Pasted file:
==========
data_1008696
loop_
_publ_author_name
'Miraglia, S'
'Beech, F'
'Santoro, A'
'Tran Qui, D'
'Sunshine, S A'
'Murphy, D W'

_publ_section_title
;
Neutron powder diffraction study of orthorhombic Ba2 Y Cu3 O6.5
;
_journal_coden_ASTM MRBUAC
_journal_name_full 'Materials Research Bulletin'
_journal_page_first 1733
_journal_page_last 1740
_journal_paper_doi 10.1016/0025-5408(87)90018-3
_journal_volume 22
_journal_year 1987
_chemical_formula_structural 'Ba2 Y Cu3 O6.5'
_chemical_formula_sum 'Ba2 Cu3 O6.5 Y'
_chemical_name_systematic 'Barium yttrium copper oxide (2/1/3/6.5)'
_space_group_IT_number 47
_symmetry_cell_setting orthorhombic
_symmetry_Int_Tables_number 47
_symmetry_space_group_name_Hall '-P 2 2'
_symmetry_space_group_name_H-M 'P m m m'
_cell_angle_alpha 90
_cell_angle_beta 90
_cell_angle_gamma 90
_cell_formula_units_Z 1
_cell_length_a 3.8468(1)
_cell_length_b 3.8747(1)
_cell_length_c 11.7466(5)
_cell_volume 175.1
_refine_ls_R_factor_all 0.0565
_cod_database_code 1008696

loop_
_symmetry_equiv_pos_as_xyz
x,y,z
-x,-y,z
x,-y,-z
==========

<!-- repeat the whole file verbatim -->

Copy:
data_1008696
loop_
_publ_author_name
'Miraglia, S'
'Beech, F'
'Santoro, A'
'Tran Qui, D'
'Sunshine, S A'
'Murphy, D W'

_publ_section_title
;
Neutron powder diffraction study of orthorhombic Ba2 Y Cu3 O6.5
;
_journal_coden_ASTM MRBUAC
_journal_name_full 'Materials Research Bulletin'
_journal_page_first 1733
_journal_page_last 1740
_journal_paper_doi 10.1016/0025-5408(87)90018-3
_journal_volume 22
_journal_year 1987
_chemical_formula_structural 'Ba2 Y Cu3 O6.5'
_chemical_formula_sum 'Ba2 Cu3 O6.5 Y'
_chemical_name_systematic 'Barium yttrium copper oxide (2/1/3/6.5)'
_space_group_IT_number 47
_symmetry_cell_setting orthorhombic
_symmetry_Int_Tables_number 47
_symmetry_space_group_name_Hall '-P 2 2'
_symmetry_space_group_name_H-M 'P m m m'
_cell_angle_alpha 90
_cell_angle_beta 90
_cell_angle_gamma 90
_cell_formula_units_Z 1
_cell_length_a 3.8468(1)
_cell_length_b 3.8747(1)
_cell_length_c 11.7466(5)
_cell_volume 175.1
_refine_ls_R_factor_all 0.0565
_cod_database_code 1008696

loop_
_symmetry_equiv_pos_as_xyz
x,y,z
-x,-y,z
x,-y,-z